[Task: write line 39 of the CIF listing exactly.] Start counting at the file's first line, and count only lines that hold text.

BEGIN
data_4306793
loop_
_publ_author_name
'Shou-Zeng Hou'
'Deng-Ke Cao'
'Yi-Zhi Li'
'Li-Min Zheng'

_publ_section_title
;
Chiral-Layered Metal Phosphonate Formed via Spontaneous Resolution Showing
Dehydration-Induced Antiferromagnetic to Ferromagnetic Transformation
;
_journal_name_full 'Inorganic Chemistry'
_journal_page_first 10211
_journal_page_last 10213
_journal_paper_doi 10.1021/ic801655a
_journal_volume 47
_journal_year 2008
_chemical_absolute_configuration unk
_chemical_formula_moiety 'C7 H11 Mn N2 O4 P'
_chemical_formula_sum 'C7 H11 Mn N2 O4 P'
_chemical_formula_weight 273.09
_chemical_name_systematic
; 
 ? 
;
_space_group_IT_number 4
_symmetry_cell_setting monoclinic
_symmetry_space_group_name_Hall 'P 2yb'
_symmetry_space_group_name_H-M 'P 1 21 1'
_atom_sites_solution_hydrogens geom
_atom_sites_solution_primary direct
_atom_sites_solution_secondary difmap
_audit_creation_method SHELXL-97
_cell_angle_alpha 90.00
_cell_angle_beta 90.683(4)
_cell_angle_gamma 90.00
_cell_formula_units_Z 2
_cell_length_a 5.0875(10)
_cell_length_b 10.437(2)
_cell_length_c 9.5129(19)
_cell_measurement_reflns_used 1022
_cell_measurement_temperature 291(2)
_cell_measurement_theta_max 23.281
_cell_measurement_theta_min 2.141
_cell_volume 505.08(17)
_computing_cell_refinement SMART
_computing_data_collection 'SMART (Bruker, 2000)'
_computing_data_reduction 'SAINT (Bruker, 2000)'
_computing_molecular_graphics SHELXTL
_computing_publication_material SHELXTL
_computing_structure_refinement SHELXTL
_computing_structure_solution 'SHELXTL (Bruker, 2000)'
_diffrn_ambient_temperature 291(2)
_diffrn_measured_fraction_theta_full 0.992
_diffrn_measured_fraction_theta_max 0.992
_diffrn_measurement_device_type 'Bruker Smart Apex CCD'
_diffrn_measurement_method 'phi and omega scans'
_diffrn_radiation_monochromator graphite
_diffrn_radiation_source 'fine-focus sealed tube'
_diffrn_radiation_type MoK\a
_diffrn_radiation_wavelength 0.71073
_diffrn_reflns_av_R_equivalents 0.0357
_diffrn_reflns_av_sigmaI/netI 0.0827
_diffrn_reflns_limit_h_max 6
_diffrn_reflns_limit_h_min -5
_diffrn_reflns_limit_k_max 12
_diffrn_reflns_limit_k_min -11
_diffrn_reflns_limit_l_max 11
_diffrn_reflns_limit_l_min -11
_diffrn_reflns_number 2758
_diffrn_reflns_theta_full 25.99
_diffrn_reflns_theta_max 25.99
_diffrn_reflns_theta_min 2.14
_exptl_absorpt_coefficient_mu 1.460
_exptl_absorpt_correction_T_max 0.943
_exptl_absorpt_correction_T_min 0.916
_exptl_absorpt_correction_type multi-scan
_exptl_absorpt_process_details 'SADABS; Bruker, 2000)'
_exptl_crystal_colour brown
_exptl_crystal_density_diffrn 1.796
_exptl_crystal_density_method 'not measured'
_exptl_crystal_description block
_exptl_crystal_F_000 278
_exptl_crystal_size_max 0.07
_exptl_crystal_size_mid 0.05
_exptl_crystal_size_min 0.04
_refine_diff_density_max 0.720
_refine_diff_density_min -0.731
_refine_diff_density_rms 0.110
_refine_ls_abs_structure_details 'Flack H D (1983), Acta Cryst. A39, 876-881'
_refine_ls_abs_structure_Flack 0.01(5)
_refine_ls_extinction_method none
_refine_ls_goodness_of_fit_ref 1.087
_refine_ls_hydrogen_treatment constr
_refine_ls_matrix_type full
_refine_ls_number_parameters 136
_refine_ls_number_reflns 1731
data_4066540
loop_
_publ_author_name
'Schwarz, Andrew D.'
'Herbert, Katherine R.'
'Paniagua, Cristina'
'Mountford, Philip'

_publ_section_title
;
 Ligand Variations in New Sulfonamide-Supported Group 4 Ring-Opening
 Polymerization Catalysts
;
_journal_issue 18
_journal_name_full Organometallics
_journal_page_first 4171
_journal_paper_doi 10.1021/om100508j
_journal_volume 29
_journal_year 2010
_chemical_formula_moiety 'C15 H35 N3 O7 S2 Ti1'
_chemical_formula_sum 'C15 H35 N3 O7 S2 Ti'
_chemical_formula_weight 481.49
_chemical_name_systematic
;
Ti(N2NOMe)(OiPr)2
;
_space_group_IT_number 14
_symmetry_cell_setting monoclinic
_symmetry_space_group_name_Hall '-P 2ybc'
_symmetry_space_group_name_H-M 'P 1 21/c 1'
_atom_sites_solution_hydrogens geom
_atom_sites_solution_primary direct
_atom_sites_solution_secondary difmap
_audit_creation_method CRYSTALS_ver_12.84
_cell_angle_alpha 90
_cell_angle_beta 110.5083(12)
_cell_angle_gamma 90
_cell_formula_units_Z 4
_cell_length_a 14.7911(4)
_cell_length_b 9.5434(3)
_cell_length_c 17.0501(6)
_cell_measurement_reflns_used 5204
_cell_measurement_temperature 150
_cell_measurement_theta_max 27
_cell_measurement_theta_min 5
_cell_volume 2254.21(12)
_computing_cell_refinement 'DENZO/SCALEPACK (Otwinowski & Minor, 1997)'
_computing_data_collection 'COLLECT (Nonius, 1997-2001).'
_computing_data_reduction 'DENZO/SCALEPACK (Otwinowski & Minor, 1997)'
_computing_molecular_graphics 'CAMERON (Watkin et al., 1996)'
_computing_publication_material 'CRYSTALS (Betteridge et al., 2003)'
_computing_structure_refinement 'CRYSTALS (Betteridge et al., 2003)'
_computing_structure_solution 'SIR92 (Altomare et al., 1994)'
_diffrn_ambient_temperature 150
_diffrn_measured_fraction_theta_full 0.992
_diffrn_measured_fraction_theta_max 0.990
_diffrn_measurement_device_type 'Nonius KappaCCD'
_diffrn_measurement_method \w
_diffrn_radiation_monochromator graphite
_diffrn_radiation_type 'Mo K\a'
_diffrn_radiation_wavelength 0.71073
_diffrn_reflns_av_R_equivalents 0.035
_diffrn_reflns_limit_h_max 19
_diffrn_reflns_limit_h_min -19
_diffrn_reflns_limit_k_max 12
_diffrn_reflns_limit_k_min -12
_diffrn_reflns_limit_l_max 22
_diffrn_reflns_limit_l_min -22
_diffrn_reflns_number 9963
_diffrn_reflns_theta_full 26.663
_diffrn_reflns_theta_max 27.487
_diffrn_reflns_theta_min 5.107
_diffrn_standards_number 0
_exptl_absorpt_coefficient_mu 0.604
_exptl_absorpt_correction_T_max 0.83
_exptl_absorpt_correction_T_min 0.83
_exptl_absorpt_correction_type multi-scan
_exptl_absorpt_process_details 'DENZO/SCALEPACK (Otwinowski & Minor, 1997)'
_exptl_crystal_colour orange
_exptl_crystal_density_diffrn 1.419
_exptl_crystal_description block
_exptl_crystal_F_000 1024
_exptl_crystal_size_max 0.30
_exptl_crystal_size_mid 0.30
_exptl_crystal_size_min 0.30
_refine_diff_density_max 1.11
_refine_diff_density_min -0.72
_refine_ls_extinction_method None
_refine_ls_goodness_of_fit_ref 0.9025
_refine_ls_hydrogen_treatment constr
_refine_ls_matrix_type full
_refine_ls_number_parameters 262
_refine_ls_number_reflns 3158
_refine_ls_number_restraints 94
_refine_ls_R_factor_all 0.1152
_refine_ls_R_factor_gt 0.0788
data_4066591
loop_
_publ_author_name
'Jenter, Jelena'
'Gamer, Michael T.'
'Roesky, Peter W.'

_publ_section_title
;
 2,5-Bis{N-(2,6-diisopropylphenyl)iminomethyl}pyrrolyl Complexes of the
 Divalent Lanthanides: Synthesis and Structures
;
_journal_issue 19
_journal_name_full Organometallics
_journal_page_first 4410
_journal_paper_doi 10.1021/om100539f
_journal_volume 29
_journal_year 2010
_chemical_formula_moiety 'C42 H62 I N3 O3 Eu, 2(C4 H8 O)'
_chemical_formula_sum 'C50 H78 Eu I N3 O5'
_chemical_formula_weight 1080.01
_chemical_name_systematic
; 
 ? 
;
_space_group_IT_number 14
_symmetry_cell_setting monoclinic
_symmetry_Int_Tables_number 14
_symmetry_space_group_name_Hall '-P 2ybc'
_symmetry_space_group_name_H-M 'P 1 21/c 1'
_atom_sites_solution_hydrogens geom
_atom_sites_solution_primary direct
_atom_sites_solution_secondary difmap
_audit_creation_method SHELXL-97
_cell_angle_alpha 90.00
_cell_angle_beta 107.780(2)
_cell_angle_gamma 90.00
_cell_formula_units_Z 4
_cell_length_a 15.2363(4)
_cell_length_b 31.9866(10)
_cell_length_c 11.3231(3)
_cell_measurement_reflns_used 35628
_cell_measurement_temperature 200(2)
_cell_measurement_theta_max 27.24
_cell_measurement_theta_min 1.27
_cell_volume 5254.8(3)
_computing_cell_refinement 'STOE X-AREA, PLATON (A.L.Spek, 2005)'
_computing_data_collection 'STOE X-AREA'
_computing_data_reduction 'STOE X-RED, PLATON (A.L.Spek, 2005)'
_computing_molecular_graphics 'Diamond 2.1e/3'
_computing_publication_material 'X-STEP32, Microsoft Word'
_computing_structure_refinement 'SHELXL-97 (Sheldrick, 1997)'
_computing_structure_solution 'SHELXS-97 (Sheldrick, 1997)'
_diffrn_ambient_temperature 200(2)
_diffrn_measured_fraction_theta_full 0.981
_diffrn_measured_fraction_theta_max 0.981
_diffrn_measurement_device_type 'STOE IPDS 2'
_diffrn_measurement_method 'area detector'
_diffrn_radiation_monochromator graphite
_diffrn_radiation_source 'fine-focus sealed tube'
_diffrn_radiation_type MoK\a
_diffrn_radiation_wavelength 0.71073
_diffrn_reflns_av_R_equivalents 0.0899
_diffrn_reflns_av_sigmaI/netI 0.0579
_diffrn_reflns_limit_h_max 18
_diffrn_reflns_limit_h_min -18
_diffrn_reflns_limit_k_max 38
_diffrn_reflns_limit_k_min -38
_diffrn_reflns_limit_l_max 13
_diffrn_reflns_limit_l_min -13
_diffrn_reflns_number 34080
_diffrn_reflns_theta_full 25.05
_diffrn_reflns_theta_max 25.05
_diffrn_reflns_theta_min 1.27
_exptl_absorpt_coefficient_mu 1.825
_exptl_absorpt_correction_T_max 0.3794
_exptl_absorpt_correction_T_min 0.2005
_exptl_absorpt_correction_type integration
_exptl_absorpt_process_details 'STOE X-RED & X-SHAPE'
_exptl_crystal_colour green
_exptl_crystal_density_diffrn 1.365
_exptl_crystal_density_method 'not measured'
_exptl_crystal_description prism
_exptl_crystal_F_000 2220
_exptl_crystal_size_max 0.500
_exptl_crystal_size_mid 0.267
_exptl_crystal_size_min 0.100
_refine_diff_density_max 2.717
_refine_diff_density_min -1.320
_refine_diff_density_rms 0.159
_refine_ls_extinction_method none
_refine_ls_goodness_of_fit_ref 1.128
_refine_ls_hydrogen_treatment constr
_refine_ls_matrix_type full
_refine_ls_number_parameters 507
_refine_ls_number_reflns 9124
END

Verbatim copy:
_cell_length_a 5.0875(10)